March 24, 2018


What's Good for GM is Good for Marcuse: Conservatives Against Capitalism: From the Industrial Revolution to Globalization by Peter Kolozi.  (GRANT HAVERS, University Bookman)

As he persuasively demonstrates, America has always had conservatives who opposed capitalism, particularly the simon-pure free market version. Moreover, these enemies of the unregulated market economy have not been mere flashes in the pan. Some of the most important figures in American history, including John C. Calhoun and Theodore Roosevelt, have been right-wing adversaries of the moneyed classes. This tradition may even be enjoying a resurgence, as Kolozi persuasively contends, due to the rising instability and socioeconomic inequality that have bedeviled American capitalism since the near collapse of the system in 2008. Even if most establishment conservatives no longer undertake a systematic critique of capitalism, the populist insurgency of Donald Trump arguably builds on a tradition that has never been comfortable with laissez-faire.

Kolozi does an impressive job of discussing different traditions in American history that count as hostile to capitalism. Unsurprisingly, he devotes considerable attention to the South, the one region of America that has a discernibly feudal past. Kolozi credits both the antebellum defenders of slavery (including Calhoun but also James Henry Hammond and George Fitzhugh) and the twentieth-century Southern Agrarians (including John Crowe Ransom, Donald Davidson, and Robert Penn Warren) with producing some of the most penetrating critiques of laissez-faire capitalism, even if their motives stemmed from the self-interested desire to preserve racial hierarchy and privilege.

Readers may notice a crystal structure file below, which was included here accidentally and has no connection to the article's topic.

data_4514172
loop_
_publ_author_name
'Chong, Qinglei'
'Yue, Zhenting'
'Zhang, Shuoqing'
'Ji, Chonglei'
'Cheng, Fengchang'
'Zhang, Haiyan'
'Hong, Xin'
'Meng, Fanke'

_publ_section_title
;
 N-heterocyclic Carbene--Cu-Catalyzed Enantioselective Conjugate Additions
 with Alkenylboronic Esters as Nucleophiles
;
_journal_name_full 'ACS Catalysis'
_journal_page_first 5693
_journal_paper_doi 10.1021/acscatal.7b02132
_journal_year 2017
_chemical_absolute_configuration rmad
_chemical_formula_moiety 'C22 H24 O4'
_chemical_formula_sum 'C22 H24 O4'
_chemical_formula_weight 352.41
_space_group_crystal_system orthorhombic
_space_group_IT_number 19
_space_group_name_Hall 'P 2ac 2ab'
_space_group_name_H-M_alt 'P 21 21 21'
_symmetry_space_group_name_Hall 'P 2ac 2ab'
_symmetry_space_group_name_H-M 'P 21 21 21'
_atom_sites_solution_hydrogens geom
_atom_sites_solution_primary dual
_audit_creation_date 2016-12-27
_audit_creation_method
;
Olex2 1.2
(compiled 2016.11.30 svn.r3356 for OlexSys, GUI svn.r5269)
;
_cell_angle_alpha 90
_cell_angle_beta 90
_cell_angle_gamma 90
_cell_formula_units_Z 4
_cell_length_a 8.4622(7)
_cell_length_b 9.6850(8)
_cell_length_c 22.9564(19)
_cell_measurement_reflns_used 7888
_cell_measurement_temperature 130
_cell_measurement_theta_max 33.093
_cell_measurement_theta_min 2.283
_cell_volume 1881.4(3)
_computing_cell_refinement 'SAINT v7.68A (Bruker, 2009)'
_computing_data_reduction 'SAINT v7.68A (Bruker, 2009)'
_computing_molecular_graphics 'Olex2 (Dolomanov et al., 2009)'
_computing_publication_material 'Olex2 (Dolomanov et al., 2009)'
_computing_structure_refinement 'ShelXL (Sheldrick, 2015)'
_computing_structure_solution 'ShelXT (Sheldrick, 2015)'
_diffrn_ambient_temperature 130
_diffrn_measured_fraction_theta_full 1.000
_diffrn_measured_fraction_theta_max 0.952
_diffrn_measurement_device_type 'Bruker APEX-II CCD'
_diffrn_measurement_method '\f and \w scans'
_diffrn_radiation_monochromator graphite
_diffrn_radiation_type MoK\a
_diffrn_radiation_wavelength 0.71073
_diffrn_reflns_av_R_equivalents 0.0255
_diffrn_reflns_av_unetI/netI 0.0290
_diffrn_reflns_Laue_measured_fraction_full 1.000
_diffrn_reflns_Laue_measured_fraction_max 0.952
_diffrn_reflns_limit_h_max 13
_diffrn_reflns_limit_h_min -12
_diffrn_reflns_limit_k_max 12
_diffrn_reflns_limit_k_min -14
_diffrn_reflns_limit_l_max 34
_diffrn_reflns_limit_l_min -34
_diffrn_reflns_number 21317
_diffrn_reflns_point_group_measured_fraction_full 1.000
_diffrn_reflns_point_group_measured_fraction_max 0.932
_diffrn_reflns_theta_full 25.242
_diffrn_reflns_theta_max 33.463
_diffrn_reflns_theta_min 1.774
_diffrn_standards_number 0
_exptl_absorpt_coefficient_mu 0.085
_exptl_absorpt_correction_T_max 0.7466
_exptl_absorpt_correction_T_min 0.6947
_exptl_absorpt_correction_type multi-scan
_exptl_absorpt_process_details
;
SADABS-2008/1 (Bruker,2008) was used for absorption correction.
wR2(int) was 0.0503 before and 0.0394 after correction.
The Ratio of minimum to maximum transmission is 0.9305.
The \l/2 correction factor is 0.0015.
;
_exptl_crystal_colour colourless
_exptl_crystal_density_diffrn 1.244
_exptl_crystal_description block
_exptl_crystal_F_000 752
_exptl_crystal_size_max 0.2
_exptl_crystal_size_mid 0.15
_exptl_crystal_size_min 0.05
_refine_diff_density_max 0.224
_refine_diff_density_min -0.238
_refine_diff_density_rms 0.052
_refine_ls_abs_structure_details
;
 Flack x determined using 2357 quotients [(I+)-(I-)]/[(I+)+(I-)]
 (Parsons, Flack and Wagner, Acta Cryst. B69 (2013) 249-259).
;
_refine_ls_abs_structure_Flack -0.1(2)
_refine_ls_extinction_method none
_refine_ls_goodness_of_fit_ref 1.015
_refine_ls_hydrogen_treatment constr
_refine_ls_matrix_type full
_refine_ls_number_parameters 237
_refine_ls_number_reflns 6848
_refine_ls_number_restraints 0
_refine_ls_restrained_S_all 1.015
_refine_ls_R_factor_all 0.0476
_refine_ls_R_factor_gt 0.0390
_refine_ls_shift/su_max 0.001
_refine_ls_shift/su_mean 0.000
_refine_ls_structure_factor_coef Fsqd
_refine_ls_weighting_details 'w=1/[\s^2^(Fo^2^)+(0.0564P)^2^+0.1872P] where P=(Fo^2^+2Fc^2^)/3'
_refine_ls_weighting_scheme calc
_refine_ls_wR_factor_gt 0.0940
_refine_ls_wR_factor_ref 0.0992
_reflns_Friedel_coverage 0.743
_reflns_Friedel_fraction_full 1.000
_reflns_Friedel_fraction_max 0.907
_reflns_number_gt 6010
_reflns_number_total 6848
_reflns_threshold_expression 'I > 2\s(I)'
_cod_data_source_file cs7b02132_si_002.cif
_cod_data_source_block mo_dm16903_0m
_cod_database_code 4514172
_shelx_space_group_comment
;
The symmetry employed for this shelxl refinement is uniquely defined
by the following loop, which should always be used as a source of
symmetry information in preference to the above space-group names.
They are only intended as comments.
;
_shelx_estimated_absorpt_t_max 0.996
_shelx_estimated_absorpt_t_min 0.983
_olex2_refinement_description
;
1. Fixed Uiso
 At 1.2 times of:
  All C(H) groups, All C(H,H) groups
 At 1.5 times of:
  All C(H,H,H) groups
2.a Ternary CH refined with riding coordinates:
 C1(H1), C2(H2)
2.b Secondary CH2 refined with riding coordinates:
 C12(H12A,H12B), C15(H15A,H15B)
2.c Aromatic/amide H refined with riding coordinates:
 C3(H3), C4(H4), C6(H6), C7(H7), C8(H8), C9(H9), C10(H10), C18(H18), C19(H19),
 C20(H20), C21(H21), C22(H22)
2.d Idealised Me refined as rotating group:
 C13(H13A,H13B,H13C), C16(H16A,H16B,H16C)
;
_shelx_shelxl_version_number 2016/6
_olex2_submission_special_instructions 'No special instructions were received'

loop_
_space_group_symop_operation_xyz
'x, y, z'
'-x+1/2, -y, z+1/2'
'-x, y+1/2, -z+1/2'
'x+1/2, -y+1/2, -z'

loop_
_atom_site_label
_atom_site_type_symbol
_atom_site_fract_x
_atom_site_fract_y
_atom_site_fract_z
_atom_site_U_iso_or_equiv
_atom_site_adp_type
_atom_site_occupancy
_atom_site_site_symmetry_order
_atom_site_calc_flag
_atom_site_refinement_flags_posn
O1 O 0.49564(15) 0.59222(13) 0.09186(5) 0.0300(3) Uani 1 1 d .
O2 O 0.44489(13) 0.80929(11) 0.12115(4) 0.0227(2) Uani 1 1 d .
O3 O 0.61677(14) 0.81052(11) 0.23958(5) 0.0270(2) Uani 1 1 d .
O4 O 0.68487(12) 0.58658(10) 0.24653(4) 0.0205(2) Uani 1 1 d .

Their racism is a substitute for economics. There is no economic argument against trade and immigration.

Posted by at March 24, 2018 5:15 AM


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